Naturally, one of the first things you are going to test is placing an order but don’t forget all the other ways in which users will be interacting with your site.

For example, check the forgot your password feature is working properly. What about signing up for newsletters? Below is a list of the main areas that need to be covered when testing a retail site in full:-

  • Home page
  • Category pages
  • Product pages
  • Checkout pages
  • Payment gateways
  • Account and registration pages
  • Search
  • Related products / up-sells / cross sells / bundles
  • After order pages (thank you, surveys, recommend a friend, order tracking, etc.)

Test your site on all devices

With the explosion of mobile commerce, you can be sure that a large proportion of your customers will be starting their shopping journey on their smartphones so it is crucial that you test on all relevant devices, not just your desktop at work.

You can find out what devices your customers are using to visit your site by consulting Google Analytics. If you don’t know how to find this information, your Agency should be able to help you.

Think outside the box

Testing scenarios

Even though thinking like a customer is very important for testing, you also need to think more broadly of tests that the average customers are less likely to carry out or beyond what they have access to – this is where bugs more commonly occur.

For example, you could enter invalid data, create and experiment with test products and promotional codes, set a limited amount of stock on a product, then try and purchase more than that amount.

A great source of these more unusual tests is where you or your customers had problems with your existing site; those in a thousand order & discount combinations that you know have been tricky ones in the past.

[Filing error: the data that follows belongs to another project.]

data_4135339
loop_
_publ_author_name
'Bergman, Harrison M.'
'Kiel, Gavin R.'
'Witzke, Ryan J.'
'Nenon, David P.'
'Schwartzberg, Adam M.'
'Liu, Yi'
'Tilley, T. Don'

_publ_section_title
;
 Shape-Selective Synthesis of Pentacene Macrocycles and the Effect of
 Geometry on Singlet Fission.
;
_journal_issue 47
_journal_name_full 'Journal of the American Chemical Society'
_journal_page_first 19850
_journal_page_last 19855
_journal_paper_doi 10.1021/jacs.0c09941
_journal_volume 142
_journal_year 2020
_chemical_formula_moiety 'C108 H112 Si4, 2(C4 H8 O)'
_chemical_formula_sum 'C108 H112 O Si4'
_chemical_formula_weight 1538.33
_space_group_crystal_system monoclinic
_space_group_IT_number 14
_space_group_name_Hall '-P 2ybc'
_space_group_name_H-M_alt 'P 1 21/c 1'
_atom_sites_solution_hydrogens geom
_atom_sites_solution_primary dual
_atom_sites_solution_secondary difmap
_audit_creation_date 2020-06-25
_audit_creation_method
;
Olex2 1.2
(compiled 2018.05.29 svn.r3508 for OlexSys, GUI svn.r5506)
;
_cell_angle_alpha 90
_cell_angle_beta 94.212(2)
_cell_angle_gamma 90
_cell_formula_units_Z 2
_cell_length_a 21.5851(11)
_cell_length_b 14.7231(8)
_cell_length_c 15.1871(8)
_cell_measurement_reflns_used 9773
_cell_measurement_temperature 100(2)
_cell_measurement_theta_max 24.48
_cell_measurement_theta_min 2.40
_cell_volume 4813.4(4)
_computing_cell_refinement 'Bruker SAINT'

Get ready for testing the cookies and caches

Take sensible steps before you start testing. It’s a smart idea to clear your cache and cookies regularly when testing, at least on a daily basis.

Clearing these are essential when going into testing, as you don’t want data from the previous day interfering with today’s testing, especially if developers have already been working on fixes.

Bring in a fresh pair of eyes

Outside help

When you’re spending a lot of time on your own site, you can begin to expect them to work in certain ways. This can often lead to issues being missed.

Bringing in outside help, who aren’t as familiar with the site as you or your team are, is a great way to gain more of a non-technical perspective and more of a consumer one.

Consider asking for additional time and resource from colleagues who don’t work in your department / division. The more help you get, the better the outcome.

In addition, you may consider using third parties from outside your organisation who know nothing about your business. Organisations like https://www.usertesting.com/ can be really helpful in identifying issues that you might not have spotted yourselves while getting a totally unbiased look at how your site works.

For example, are you categorising your products in the most user-friendly way? If you are selling bedlinen, how do your customers search for products? By thread count, material or bed size? If you are selling homewares, will they expect to find a new electric kettle in kitchenware, in small appliances or both?

Consider using third party services / tools

There are third party tools out there which can aid with testing, especially in more complex areas.

If you have multiple language/multiple currency sites with GEO-IP location (directing visitors from certain countries to specific country sites), then you will need a tool that allows you to simulate visiting the site from different international locations.

Your agency’s Quality Assurance team will be using a number of testing automation tools to help them complete their work so ask them for advice and help.

Conclusion

Would you have a new bathroom installed in your house without testing whether the hot and cold taps actually work? In any professional eCommerce team, allowing for testing time and resource is critical to the success of your retail website. Don’t plan any initiatives without it!

If you need help with testing your site, contact Screen Pages on 01932 359160.

Our trains and certified Quality Assurance Team will be happy to help.